‘Fin de siglo’
What if we had made different decisions as a result of the random meetings, and fleeting love affairs we have had? This is the question posed by writer-director Lucio Castro. His debut feature ‘End of the Century’ focusing on the power of chance encounters and the fear of commitment. The passion for personal freedom often wrapped in a fear of allowing yourself to be open to others.
Castro’s film opens with Ocho (Juan Barberini), arriving in Barcelona, his Airbnb apartment looking out over the scenic city. His first thoughts centring on the men who may await his visit on Grindr.
Ocho walks around the city by day, taking in the beauty of the buildings, beaches and parks surrounding him. His freedom in exploration matched with a sadness and distance from any human contact. However, on meeting Javi (Ramon Pujol) both men engage in a brief but passionate afternoon of sex. Leading to an evening drinking wine and eating crackers while looking out over city as the sun begins to set. Their conversation centring on the lives they lead; Javi’s open and loving relationship with his husband; Ocho’s recent separation from his partner. The conversation moving gracefully to Javi and his husbands daughter, when Ocho casually states “I have a strange feeling we have met before”. The answer surprising him as Javi replies “that’s because we have”. The film then taking us back to 1999 in Barcelona and a meeting that could have become a loving relationship.
The first 40 minutes of Castro’s film owe a huge amount to Andrews Haigh’s 2011 Weekend. Both men finding sexual release in the arms of each other, their characters different in their sexual and emotional needs. Ocho praising his new found freedom, while Javi is open and transparent in the meeting being a mere sexual frolic. His own life settled with a husband and daughter he adores. However Castro quickly diverges from the themes of Haigh’s Weekend, as we discover both men have met before. Javi aware of Ocho from the outset while Ocho has chosen to forget their original encounter.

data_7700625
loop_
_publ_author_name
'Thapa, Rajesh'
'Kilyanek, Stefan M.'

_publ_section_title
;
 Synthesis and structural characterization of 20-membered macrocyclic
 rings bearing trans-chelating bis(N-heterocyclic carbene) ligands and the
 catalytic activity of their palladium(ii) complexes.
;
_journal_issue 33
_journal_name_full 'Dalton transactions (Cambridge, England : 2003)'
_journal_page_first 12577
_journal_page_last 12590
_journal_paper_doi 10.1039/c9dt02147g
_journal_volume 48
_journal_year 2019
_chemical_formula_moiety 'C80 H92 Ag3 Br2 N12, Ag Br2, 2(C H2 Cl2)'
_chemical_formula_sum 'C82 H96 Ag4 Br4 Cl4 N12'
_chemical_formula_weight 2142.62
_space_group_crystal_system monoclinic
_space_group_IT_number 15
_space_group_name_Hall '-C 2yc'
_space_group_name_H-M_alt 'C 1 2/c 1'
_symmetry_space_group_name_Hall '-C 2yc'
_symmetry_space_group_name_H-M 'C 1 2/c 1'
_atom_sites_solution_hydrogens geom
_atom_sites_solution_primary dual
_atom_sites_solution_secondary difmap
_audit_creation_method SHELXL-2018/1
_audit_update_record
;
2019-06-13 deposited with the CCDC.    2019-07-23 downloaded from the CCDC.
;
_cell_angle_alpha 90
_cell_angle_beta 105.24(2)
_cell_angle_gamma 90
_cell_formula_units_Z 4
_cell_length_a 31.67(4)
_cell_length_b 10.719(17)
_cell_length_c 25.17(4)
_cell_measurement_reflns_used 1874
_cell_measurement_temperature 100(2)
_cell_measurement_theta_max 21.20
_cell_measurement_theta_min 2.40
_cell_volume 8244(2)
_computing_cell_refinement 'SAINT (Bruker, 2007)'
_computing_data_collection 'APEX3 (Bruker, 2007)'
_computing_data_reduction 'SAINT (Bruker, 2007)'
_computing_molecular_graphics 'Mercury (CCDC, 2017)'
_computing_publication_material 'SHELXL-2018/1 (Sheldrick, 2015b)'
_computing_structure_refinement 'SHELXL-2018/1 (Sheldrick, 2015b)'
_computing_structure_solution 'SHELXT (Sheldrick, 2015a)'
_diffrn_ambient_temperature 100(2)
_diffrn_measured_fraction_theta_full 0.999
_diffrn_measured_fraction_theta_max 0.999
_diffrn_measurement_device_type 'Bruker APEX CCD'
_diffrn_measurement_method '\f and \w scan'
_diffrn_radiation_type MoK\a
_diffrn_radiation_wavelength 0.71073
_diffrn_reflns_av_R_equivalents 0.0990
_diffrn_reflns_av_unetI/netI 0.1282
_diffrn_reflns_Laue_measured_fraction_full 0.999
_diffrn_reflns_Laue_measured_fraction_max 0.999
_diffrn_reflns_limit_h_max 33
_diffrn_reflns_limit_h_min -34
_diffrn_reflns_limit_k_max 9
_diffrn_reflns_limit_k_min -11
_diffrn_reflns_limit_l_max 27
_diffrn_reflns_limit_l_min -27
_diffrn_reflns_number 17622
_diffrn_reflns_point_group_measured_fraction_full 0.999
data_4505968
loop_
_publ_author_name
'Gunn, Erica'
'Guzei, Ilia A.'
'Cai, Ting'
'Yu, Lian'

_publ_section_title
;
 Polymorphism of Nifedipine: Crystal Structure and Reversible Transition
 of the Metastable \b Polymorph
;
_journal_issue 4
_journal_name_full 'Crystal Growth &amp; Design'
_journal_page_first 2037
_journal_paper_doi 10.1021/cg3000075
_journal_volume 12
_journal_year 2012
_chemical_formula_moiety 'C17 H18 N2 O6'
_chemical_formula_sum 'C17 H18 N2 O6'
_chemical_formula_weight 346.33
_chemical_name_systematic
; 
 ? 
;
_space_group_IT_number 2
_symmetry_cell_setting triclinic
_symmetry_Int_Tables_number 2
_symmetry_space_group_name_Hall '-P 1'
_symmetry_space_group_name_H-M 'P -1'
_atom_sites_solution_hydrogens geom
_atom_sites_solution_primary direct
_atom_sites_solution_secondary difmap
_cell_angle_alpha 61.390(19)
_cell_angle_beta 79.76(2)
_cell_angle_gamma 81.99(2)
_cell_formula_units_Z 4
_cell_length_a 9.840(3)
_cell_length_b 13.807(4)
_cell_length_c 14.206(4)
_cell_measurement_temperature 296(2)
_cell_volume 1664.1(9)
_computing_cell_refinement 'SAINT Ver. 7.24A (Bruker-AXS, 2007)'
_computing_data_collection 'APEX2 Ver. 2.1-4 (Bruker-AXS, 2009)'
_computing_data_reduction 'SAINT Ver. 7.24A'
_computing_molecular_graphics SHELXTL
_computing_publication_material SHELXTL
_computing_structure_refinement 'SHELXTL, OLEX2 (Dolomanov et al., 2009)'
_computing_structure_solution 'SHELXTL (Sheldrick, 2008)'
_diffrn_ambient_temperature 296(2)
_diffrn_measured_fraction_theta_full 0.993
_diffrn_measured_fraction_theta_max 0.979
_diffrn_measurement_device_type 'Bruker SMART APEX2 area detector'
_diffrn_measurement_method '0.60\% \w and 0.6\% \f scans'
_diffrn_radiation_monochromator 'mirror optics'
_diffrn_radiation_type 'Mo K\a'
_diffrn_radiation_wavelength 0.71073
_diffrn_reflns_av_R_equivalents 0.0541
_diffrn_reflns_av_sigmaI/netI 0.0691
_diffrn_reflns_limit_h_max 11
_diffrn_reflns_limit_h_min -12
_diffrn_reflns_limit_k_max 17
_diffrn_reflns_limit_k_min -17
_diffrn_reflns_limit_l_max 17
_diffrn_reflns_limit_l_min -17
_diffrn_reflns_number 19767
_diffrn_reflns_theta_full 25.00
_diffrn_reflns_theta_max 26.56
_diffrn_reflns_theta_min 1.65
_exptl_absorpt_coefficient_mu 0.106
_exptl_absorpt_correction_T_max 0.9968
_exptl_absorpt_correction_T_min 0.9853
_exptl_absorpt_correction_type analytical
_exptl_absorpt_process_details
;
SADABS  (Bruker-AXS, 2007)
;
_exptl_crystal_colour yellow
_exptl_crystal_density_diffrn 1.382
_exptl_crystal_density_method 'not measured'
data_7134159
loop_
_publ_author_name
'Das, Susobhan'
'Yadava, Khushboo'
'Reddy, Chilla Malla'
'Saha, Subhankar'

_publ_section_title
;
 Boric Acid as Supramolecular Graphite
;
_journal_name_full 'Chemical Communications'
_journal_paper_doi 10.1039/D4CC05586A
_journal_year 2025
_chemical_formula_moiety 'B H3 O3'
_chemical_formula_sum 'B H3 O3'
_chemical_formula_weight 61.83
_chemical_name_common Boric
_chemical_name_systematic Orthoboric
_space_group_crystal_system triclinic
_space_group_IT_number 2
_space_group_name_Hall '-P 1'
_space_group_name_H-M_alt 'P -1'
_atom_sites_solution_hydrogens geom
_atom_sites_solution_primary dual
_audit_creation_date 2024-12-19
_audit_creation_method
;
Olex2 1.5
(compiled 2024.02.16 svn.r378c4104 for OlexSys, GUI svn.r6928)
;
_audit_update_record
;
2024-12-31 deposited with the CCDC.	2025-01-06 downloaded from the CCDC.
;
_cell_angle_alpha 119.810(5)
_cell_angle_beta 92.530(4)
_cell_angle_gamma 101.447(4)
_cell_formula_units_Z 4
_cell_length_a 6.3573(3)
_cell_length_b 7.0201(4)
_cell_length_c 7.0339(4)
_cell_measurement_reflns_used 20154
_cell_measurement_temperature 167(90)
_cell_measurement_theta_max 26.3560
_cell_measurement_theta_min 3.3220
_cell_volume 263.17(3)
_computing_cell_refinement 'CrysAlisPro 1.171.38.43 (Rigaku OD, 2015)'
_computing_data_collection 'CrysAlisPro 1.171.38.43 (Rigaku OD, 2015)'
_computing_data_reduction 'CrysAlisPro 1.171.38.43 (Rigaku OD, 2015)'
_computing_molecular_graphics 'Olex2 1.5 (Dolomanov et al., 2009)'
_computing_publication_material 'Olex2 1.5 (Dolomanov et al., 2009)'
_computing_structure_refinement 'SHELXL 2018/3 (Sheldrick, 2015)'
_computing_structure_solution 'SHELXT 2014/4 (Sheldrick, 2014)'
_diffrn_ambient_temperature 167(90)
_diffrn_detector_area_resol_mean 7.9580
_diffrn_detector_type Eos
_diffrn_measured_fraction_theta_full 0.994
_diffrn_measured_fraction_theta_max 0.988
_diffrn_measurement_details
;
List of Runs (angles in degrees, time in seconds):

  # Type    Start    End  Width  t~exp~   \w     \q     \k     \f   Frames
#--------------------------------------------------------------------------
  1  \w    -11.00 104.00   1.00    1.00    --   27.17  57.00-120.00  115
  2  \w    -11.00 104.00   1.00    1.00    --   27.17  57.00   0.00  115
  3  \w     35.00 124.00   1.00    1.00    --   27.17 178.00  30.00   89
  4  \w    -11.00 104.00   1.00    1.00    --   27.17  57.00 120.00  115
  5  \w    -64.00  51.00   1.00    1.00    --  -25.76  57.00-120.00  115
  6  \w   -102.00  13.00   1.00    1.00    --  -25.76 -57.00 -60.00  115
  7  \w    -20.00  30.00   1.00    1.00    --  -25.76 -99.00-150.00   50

It is within this time travelling jump that Castro creates a unique and highly interesting exploration of Ocho and Javi’s journey in identifying as gay men. Both still closeted on their original meeting through a mutual friend, the spark of their encounter changing both men’s lives. One embracing the possibility of relationships and love. The other choosing to run from commitment and shield himself from possible hurt. His own sexuality causing fear and pleasure in equal measure.
As we rejoin both men in the present, it is clear that Javi will move on, their conversation a mere retrospective exploration of how his life changed on meeting Ocho. His desires firmly rooted in the family life he has attained. While for Ocho, the spark of their second meeting ignites the realities of a life where he has run from love and affection. His pursuit of personal freedom and lack of confidence in his own sexuality raising the question of ‘what if’. Ultimately for Ocho this question is redundant, both men having chosen their path 20 years ago. Their current lives shaped by the individual choices they made.
Castro’s debut is assured filmmaking, but does require the viewer to stick with the narrative. The sudden jumps in time often creating a slightly confusing on screen story. Equally the films ending feels slightly out of place. The films core messages adequately portrayed on the final separation of both men after their night of conversation. The need for further elaboration of what might have been feeling loose and confused as the film draws to a close.
However despite these flaws Castro delivers a nuanced story of love, commitment and fleeting connections. Its meditation on the love we loose due to snap decisions, and the fear of the relationships they may generate, resonating in a world of instant dating apps.
Director: Lucio Castro
Cast: Juan Barberini, Ramon Pujol